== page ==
Science is supposed to be self-correcting. Unlike auto manufacturing or food production, science is expected to produce trustworthy results without explicit standards of quality that are imposed from the top down. Quality control is supposed to be baked into the scientific process itself. Before it’s published, research is peer-reviewed to root out flaws; and even after that, a finding is not considered truly trustworthy until it is replicated by other experts in the field. In other words, there is no official seal of approval—quality assurance comes from the expert judgment of communities of scientists, who are supposed to be able to filter out the good from the bad on their own.
But are science's built-in quality controls good enough? There is growing concern that science is failing to self-correct, and that much of the research that's published, especially in the biomedical sciences, doesn't stand up to scrutiny. While there is no definitive study showing that this is true, evidence of the problem includes claims by drug company scientists that they are often unable to replicate the relevant published findings when they begin to develop a new drug, and surveys reporting that a shockingly large fraction of studies use less-than-optimal study designs and poor statistical practices.
A promising finding from an ultimately flawed animal study will needlessly risk patient safety while also squandering time and money as medical researchers and pharmaceutical companies chase false leads.
In response to the evidence that science’s inherent quality-control processes are failing, some researchers have called for formal standards in order to ensure that studies don't fall prey to common and preventable mistakes. The leadership of the National Institutes of Health agreed, acknowledging that "the recent evidence showing the irreproducibility of significant numbers of biomedical-research publications demands immediate and substantive action."
Last summer, the National Institutes of Health brought together its staff and the editors of many major science journals in order to develop a set of explicit quality standards. The standards they developed are targeted at "pre-clinical" research, meaning studies done using laboratory animals rather than humans. One reason for the focus on pre-clinical research is that it currently operates under relatively few formal standards, unlike human clinical trials, which are governed by an extensive set of regulations. Shoddy pre-clinical research is a serious problem because pre-clinical studies are the foundation on which costly drug development programs and human clinical trials are built. A promising finding from an ultimately flawed animal study will needlessly risk patient safety while also squandering time and money as medical researchers and pharmaceutical companies chase false leads.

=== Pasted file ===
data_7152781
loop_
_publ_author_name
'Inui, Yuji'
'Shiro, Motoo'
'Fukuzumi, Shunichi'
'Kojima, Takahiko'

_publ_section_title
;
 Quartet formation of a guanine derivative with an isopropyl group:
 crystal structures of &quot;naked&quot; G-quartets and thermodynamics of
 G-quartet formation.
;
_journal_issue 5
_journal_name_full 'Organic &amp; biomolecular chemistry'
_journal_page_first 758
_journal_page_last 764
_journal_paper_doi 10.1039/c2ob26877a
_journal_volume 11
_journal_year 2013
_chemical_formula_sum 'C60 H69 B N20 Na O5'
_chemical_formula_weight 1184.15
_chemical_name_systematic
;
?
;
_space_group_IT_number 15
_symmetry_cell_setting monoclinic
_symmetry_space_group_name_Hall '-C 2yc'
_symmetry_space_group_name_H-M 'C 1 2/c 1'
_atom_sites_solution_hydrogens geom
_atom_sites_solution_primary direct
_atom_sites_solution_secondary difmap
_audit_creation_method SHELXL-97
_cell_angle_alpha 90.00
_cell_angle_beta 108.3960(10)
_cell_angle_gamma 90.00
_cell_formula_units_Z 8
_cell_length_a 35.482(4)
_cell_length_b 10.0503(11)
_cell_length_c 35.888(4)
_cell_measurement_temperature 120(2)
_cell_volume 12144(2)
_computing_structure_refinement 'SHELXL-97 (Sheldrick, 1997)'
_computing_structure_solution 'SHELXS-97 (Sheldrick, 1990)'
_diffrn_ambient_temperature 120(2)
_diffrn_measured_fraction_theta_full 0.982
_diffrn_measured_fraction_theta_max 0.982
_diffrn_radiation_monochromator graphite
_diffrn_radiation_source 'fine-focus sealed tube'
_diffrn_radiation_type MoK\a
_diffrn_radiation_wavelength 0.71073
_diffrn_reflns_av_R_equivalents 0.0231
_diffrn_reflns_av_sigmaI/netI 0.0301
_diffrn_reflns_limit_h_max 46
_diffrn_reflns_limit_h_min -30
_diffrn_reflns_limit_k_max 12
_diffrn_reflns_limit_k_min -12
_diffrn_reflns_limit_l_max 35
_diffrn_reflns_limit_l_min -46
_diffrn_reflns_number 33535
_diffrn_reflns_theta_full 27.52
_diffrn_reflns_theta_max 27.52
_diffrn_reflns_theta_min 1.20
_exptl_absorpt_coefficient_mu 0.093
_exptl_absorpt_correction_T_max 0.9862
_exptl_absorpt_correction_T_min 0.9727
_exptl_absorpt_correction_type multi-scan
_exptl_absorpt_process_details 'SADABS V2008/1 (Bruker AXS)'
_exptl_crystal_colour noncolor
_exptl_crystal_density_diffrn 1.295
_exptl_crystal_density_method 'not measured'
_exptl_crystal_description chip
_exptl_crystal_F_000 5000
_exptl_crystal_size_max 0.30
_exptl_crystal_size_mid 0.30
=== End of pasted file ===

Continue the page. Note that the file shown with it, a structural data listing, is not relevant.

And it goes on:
The NIH released its new guidelines last fall and asked scientific journals to sign on to them. Many did. But not all—in April, several journals politely but pointedly refused. The editors of one of them, Biophysical Journal, explained their refusal, noting that while they agreed with the intent of the guidelines, the guidelines themselves "are not pertinent or applicable to the types of science published by Biophysical Journal.” The president of the Federation for American Societies for Experimental Biology, an umbrella organization whose member societies publish dozens of scientific journals, was more blunt in his open letter to the NIH: “FASEB finds these guidelines to be premature, to lack the appropriate flexibility to be applicable across disciplines, and to likely produce significant and in some cases unjustified burden associated with the preparation and review of scientific manuscripts." Other major societies and journals, including the United Kingdom's Royal Society and the American Chemical Society, have also refused to endorse the guidelines, according to Nature News.